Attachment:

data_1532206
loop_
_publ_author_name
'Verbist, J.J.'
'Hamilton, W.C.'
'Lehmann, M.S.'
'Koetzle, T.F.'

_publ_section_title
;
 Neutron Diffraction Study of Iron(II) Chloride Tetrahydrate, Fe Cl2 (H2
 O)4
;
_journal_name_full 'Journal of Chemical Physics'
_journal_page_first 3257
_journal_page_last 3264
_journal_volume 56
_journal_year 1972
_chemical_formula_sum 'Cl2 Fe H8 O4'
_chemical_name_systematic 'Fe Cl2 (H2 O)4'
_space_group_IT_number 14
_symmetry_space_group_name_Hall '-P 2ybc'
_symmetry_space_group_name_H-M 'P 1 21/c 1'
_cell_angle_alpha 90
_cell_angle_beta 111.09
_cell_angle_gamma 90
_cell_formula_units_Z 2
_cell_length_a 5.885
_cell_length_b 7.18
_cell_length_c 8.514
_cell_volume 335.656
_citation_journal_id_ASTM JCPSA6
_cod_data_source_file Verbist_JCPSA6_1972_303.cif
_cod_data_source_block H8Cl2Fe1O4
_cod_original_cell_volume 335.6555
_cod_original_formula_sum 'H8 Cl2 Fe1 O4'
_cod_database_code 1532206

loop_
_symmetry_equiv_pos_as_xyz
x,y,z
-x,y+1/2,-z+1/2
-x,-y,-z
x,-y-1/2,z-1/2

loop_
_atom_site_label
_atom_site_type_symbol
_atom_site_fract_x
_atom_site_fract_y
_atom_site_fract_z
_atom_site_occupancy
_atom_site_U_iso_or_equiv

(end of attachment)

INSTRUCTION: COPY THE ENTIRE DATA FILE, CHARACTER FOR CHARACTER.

data_1532206
loop_
_publ_author_name
'Verbist, J.J.'
'Hamilton, W.C.'
'Lehmann, M.S.'
'Koetzle, T.F.'

_publ_section_title
;
 Neutron Diffraction Study of Iron(II) Chloride Tetrahydrate, Fe Cl2 (H2
 O)4
;
_journal_name_full 'Journal of Chemical Physics'
_journal_page_first 3257
_journal_page_last 3264
_journal_volume 56
_journal_year 1972
_chemical_formula_sum 'Cl2 Fe H8 O4'
_chemical_name_systematic 'Fe Cl2 (H2 O)4'
_space_group_IT_number 14
_symmetry_space_group_name_Hall '-P 2ybc'
_symmetry_space_group_name_H-M 'P 1 21/c 1'
_cell_angle_alpha 90
_cell_angle_beta 111.09
_cell_angle_gamma 90
_cell_formula_units_Z 2
_cell_length_a 5.885
_cell_length_b 7.18
_cell_length_c 8.514
_cell_volume 335.656
_citation_journal_id_ASTM JCPSA6
_cod_data_source_file Verbist_JCPSA6_1972_303.cif
_cod_data_source_block H8Cl2Fe1O4
_cod_original_cell_volume 335.6555
_cod_original_formula_sum 'H8 Cl2 Fe1 O4'
_cod_database_code 1532206

loop_
_symmetry_equiv_pos_as_xyz
x,y,z
-x,y+1/2,-z+1/2
-x,-y,-z
x,-y-1/2,z-1/2

loop_
_atom_site_label
_atom_site_type_symbol
_atom_site_fract_x
_atom_site_fract_y
_atom_site_fract_z
_atom_site_occupancy
_atom_site_U_iso_or_equiv